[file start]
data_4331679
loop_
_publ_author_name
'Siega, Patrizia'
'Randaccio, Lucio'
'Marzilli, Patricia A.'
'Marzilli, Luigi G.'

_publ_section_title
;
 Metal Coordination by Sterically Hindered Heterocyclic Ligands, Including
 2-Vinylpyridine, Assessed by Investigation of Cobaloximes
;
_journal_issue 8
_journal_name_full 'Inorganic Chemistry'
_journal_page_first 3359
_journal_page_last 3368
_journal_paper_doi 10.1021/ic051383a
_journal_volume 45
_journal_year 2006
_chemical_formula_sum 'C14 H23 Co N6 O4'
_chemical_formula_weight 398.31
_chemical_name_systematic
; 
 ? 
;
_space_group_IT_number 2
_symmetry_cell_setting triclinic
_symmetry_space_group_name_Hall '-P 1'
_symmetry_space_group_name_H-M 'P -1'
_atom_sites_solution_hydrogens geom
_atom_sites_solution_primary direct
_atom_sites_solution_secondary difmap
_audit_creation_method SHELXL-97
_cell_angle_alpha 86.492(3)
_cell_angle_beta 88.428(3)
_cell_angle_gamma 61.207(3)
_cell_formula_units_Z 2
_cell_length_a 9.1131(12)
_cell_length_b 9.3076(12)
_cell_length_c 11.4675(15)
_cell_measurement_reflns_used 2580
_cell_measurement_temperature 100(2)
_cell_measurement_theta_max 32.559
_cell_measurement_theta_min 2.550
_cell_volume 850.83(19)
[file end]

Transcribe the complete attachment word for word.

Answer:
data_4331679
loop_
_publ_author_name
'Siega, Patrizia'
'Randaccio, Lucio'
'Marzilli, Patricia A.'
'Marzilli, Luigi G.'

_publ_section_title
;
 Metal Coordination by Sterically Hindered Heterocyclic Ligands, Including
 2-Vinylpyridine, Assessed by Investigation of Cobaloximes
;
_journal_issue 8
_journal_name_full 'Inorganic Chemistry'
_journal_page_first 3359
_journal_page_last 3368
_journal_paper_doi 10.1021/ic051383a
_journal_volume 45
_journal_year 2006
_chemical_formula_sum 'C14 H23 Co N6 O4'
_chemical_formula_weight 398.31
_chemical_name_systematic
; 
 ? 
;
_space_group_IT_number 2
_symmetry_cell_setting triclinic
_symmetry_space_group_name_Hall '-P 1'
_symmetry_space_group_name_H-M 'P -1'
_atom_sites_solution_hydrogens geom
_atom_sites_solution_primary direct
_atom_sites_solution_secondary difmap
_audit_creation_method SHELXL-97
_cell_angle_alpha 86.492(3)
_cell_angle_beta 88.428(3)
_cell_angle_gamma 61.207(3)
_cell_formula_units_Z 2
_cell_length_a 9.1131(12)
_cell_length_b 9.3076(12)
_cell_length_c 11.4675(15)
_cell_measurement_reflns_used 2580
_cell_measurement_temperature 100(2)
_cell_measurement_theta_max 32.559
_cell_measurement_theta_min 2.550
_cell_volume 850.83(19)